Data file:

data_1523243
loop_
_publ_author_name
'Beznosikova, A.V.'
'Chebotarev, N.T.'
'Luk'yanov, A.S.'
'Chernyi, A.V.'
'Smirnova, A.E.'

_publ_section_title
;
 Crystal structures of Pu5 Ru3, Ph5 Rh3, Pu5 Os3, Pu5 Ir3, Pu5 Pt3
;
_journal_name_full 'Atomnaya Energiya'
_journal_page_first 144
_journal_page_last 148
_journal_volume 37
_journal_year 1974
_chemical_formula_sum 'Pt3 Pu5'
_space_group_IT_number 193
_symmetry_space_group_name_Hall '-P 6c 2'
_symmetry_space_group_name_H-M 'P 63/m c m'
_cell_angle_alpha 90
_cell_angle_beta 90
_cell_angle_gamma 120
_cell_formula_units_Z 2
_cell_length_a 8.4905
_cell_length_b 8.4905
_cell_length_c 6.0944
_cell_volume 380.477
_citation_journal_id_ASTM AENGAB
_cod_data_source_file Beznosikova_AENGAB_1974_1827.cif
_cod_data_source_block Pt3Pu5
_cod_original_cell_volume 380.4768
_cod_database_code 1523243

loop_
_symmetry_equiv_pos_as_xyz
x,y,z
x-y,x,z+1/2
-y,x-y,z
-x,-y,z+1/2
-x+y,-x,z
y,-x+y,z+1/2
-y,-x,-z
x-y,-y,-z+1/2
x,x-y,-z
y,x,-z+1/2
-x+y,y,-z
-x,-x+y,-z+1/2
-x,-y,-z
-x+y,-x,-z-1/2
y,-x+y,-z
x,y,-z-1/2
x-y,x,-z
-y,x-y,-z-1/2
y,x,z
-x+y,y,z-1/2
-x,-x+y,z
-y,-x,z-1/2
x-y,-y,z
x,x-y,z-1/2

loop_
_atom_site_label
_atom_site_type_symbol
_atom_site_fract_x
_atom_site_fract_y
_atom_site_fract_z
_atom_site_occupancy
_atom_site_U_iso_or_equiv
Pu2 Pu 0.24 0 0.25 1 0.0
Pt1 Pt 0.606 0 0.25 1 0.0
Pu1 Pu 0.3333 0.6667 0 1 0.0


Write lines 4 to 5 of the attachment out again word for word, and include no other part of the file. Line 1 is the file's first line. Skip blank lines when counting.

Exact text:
'Beznosikova, A.V.'
'Chebotarev, N.T.'